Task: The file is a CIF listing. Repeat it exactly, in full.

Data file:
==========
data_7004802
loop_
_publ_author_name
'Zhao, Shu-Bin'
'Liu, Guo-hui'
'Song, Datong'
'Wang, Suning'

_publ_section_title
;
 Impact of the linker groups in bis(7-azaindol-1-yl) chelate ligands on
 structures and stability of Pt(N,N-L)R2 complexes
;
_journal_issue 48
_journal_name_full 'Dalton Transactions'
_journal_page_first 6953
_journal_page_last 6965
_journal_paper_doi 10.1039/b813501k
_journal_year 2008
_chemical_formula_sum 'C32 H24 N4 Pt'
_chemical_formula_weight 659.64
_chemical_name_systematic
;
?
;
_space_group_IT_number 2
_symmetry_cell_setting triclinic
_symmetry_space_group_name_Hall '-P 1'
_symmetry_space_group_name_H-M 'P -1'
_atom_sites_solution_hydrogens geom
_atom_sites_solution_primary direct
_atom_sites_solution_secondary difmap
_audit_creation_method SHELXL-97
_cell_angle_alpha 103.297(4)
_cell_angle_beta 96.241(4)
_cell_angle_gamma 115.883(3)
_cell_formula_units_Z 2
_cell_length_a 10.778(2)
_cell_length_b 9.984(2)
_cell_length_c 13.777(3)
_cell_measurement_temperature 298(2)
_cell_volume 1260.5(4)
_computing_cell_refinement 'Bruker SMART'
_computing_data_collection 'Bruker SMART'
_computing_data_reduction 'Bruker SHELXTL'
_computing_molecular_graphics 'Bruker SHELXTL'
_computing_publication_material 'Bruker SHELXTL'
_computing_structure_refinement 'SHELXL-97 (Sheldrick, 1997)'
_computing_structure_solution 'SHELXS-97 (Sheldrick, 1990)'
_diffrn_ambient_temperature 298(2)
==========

data_7004802
loop_
_publ_author_name
'Zhao, Shu-Bin'
'Liu, Guo-hui'
'Song, Datong'
'Wang, Suning'

_publ_section_title
;
 Impact of the linker groups in bis(7-azaindol-1-yl) chelate ligands on
 structures and stability of Pt(N,N-L)R2 complexes
;
_journal_issue 48
_journal_name_full 'Dalton Transactions'
_journal_page_first 6953
_journal_page_last 6965
_journal_paper_doi 10.1039/b813501k
_journal_year 2008
_chemical_formula_sum 'C32 H24 N4 Pt'
_chemical_formula_weight 659.64
_chemical_name_systematic
;
?
;
_space_group_IT_number 2
_symmetry_cell_setting triclinic
_symmetry_space_group_name_Hall '-P 1'
_symmetry_space_group_name_H-M 'P -1'
_atom_sites_solution_hydrogens geom
_atom_sites_solution_primary direct
_atom_sites_solution_secondary difmap
_audit_creation_method SHELXL-97
_cell_angle_alpha 103.297(4)
_cell_angle_beta 96.241(4)
_cell_angle_gamma 115.883(3)
_cell_formula_units_Z 2
_cell_length_a 10.778(2)
_cell_length_b 9.984(2)
_cell_length_c 13.777(3)
_cell_measurement_temperature 298(2)
_cell_volume 1260.5(4)
_computing_cell_refinement 'Bruker SMART'
_computing_data_collection 'Bruker SMART'
_computing_data_reduction 'Bruker SHELXTL'
_computing_molecular_graphics 'Bruker SHELXTL'
_computing_publication_material 'Bruker SHELXTL'
_computing_structure_refinement 'SHELXL-97 (Sheldrick, 1997)'
_computing_structure_solution 'SHELXS-97 (Sheldrick, 1990)'
_diffrn_ambient_temperature 298(2)